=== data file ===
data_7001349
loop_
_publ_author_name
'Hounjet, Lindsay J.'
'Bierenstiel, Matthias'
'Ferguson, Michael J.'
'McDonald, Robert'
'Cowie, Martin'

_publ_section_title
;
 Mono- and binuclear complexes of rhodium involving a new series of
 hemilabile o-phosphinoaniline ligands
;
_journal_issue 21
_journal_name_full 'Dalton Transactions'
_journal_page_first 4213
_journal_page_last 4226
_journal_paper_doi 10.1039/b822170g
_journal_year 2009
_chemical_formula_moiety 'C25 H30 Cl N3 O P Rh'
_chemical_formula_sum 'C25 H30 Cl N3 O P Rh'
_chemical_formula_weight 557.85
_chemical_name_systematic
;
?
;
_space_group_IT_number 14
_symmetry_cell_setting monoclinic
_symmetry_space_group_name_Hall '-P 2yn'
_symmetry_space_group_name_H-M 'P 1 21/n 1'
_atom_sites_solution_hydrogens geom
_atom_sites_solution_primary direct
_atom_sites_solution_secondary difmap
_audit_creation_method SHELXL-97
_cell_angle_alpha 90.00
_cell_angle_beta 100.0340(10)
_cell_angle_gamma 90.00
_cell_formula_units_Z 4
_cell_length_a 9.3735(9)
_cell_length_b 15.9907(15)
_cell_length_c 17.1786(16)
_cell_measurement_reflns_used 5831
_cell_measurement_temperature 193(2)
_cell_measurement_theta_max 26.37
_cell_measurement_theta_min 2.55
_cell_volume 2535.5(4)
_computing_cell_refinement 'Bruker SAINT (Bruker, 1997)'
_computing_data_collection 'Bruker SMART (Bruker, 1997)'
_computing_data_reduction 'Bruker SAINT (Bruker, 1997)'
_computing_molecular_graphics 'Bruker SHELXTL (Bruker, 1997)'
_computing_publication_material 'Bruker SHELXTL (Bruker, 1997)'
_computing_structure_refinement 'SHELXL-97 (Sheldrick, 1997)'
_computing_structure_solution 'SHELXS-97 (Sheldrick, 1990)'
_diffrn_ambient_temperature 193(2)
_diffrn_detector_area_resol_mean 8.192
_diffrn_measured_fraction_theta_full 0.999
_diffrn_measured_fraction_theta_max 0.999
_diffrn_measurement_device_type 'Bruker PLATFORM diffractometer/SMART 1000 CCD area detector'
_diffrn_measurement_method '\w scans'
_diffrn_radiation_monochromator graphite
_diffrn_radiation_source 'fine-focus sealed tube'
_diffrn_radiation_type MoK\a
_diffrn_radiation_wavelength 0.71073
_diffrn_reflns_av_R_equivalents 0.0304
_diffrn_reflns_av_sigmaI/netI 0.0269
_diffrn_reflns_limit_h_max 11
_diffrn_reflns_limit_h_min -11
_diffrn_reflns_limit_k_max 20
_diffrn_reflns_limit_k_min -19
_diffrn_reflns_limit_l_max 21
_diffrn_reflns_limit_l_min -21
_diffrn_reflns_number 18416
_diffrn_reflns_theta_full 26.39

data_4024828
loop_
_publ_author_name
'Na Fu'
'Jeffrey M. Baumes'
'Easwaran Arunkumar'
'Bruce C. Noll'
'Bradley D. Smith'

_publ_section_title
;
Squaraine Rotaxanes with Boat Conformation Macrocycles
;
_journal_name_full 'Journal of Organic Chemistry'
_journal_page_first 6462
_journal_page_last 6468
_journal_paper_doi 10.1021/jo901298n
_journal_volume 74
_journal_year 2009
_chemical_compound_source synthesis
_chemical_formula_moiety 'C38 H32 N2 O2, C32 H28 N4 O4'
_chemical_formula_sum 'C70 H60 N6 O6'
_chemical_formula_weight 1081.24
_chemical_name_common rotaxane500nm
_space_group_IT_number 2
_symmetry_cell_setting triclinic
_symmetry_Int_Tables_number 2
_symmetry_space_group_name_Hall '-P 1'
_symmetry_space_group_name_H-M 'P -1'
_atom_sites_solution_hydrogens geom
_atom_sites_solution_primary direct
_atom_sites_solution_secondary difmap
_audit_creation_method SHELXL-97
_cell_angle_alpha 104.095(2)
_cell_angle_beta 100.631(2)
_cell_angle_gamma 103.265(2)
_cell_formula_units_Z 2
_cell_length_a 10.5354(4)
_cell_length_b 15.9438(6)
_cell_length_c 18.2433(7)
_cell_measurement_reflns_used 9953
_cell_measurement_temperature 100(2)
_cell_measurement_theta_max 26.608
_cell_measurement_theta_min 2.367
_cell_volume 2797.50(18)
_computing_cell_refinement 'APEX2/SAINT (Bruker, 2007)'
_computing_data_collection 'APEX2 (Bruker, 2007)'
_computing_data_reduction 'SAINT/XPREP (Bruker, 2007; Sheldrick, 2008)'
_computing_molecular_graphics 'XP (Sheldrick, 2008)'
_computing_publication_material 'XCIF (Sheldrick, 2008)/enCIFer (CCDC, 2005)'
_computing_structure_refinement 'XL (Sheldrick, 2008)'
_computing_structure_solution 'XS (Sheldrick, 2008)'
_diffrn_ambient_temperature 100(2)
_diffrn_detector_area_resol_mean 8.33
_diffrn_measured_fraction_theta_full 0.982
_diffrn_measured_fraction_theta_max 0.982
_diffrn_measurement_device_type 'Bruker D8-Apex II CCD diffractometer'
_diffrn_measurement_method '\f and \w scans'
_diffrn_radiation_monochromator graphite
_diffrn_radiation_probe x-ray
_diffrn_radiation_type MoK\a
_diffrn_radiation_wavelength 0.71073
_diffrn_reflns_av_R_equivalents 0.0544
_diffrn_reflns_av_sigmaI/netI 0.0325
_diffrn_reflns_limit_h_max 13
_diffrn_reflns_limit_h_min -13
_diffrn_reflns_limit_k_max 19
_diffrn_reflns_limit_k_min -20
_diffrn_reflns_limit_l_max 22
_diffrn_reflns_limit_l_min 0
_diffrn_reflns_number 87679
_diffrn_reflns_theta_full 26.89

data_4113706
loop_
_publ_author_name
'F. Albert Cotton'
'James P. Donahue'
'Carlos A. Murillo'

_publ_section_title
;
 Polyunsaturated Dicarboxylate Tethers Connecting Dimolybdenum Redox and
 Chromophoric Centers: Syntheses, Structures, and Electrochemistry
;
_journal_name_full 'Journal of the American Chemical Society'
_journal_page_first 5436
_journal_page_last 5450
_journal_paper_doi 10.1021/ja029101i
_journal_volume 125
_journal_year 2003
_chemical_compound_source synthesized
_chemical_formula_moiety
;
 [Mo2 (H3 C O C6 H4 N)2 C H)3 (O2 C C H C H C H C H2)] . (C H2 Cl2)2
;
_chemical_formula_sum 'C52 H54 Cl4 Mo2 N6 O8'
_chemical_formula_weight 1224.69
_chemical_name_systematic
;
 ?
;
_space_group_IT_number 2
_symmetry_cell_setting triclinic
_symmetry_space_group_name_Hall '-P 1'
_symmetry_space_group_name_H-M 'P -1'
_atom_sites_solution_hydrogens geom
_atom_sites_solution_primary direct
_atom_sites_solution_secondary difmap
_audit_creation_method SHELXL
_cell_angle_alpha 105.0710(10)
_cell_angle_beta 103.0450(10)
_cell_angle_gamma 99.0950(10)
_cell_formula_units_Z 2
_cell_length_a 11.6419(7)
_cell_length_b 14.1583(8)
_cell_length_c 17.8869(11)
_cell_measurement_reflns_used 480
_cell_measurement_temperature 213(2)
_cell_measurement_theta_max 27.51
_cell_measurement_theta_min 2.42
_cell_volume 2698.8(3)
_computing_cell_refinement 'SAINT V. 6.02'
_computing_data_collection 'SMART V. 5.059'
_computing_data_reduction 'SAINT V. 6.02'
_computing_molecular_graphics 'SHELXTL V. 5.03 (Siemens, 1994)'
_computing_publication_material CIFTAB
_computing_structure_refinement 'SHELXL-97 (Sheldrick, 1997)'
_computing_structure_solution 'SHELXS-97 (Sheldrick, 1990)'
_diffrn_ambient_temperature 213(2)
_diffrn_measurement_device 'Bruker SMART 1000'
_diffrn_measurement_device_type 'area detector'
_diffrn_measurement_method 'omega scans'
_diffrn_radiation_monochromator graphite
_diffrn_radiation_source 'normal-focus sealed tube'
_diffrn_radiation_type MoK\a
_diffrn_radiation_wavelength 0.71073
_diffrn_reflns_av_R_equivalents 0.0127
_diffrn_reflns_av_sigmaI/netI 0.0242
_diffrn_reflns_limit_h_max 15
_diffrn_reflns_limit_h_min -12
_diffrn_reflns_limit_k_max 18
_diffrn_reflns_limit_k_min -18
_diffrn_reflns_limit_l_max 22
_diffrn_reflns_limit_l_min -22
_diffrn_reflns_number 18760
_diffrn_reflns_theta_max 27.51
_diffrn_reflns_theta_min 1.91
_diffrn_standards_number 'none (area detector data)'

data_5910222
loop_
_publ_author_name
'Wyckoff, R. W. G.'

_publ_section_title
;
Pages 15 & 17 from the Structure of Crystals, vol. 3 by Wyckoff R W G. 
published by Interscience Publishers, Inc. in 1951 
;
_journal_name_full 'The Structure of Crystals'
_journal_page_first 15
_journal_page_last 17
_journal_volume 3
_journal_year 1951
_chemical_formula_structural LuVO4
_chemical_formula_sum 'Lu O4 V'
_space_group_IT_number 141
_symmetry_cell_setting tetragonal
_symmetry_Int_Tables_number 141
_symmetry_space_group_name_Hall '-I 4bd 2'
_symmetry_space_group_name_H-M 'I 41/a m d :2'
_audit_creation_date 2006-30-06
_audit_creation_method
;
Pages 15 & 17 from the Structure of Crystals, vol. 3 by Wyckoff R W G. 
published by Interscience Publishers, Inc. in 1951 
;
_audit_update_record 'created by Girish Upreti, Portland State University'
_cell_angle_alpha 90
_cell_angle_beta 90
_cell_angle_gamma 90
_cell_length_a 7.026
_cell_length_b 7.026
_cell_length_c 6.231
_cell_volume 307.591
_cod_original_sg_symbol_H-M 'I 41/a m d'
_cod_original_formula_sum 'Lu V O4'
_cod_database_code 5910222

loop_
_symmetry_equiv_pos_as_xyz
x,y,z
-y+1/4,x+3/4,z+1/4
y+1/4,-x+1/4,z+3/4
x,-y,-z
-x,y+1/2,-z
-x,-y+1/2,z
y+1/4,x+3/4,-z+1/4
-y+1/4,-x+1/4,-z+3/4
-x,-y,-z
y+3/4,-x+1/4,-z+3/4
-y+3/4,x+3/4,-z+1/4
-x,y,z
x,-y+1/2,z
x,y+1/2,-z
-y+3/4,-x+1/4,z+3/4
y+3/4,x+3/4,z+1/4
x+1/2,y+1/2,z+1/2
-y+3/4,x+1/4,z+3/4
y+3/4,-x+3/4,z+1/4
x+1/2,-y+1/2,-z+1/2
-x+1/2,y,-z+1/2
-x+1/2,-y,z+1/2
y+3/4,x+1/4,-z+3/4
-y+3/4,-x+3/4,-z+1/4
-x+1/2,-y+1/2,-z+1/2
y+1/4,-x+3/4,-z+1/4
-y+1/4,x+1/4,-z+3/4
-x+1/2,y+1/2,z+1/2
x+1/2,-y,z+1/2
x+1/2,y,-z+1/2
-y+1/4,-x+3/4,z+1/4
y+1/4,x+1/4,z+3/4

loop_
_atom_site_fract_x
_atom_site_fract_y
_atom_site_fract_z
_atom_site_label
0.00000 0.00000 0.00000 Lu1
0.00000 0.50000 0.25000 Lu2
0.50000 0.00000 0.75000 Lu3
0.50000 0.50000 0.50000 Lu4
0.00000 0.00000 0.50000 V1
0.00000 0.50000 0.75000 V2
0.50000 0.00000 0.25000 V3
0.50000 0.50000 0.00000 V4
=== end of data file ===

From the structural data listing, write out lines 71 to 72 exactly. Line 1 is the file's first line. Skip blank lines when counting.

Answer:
_diffrn_reflns_limit_l_min -21
_diffrn_reflns_number 18416